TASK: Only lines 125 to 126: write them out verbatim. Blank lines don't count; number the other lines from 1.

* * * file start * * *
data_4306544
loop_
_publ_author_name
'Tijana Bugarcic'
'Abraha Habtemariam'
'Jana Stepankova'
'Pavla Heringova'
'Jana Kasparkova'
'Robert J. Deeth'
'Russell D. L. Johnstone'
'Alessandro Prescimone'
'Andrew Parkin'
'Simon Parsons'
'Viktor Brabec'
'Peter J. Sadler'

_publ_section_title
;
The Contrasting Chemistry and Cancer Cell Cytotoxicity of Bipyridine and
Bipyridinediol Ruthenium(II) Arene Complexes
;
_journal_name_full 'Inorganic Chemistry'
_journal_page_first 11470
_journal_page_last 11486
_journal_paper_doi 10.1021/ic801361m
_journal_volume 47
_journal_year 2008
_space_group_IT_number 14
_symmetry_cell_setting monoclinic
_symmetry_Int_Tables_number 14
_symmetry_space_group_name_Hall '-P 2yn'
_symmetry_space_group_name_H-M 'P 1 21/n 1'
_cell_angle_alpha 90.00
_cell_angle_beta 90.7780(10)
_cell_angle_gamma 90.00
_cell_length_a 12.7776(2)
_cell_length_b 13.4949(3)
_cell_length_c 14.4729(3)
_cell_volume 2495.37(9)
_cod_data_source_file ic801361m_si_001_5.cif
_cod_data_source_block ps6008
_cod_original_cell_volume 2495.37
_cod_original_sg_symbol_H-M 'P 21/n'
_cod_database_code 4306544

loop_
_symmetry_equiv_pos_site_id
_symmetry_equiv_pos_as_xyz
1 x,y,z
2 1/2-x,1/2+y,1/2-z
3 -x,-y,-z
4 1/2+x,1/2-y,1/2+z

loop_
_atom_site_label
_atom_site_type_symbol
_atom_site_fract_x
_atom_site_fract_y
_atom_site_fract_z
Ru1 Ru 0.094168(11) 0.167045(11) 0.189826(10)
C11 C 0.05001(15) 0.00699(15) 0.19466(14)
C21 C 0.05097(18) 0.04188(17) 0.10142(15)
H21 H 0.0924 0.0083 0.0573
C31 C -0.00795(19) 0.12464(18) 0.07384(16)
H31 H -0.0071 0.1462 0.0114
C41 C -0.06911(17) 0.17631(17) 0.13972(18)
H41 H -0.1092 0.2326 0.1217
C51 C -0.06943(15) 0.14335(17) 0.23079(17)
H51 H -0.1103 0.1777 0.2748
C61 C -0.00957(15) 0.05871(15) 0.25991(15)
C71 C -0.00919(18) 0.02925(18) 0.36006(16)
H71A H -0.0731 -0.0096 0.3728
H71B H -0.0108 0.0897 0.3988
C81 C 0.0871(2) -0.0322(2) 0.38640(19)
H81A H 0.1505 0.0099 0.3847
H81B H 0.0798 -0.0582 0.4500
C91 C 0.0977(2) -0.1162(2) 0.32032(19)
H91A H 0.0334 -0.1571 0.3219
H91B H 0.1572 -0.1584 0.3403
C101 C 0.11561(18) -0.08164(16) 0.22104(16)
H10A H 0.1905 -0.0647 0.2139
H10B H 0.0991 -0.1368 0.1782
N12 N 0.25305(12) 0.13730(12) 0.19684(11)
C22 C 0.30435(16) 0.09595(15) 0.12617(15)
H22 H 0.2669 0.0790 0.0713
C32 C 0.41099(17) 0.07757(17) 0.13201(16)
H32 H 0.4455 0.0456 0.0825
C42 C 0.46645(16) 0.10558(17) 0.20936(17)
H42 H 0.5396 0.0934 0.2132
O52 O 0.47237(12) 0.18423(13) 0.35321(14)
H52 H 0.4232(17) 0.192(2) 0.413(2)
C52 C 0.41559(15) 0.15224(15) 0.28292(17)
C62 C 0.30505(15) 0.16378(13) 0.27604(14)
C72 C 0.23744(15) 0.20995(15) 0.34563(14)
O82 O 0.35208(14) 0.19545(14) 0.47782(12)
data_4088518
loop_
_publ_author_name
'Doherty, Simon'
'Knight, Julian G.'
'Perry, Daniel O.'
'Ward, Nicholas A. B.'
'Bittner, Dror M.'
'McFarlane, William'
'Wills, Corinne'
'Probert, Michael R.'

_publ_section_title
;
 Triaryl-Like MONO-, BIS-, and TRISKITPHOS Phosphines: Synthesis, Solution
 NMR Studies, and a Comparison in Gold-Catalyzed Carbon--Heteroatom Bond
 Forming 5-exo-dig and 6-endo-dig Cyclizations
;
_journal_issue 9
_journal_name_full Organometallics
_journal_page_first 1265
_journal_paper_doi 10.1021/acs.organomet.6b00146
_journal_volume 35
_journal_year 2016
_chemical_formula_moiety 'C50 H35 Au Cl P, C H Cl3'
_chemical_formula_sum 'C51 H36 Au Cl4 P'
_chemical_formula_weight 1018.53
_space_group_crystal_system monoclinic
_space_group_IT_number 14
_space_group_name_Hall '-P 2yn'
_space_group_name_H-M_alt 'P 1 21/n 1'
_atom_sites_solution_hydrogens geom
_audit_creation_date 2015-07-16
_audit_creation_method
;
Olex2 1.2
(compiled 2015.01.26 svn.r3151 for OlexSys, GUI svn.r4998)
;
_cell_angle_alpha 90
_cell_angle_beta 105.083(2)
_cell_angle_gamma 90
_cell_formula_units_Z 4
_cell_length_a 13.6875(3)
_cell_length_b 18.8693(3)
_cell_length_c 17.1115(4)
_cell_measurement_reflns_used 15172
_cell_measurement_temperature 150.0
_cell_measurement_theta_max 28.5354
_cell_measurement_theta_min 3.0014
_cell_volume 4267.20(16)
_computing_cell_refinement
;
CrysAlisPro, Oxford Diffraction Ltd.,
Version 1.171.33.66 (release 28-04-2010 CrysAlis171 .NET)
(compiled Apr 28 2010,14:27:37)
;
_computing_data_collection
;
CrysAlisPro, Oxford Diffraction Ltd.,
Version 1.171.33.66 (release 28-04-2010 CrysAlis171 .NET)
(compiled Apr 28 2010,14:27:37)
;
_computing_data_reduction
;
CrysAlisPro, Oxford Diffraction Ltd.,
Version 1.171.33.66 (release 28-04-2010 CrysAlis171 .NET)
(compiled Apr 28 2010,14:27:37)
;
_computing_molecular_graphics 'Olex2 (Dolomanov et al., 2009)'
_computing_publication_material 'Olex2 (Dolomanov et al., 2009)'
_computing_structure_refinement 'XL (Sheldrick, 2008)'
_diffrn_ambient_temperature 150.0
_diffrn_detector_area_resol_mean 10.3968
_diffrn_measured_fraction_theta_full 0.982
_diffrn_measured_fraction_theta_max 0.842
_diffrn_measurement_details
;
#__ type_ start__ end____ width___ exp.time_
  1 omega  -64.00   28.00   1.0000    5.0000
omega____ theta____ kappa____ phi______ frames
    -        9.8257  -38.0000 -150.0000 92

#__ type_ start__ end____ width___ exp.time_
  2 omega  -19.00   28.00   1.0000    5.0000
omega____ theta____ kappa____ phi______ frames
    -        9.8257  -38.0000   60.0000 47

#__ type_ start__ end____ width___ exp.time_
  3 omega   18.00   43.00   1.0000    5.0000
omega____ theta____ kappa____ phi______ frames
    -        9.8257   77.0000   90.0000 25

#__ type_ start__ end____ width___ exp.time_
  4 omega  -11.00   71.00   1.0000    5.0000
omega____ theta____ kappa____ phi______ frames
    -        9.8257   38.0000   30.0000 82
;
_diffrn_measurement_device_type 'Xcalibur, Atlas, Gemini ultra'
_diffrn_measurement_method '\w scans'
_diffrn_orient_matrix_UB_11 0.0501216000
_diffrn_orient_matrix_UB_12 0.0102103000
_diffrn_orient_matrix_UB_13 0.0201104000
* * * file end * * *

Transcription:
_audit_creation_method
;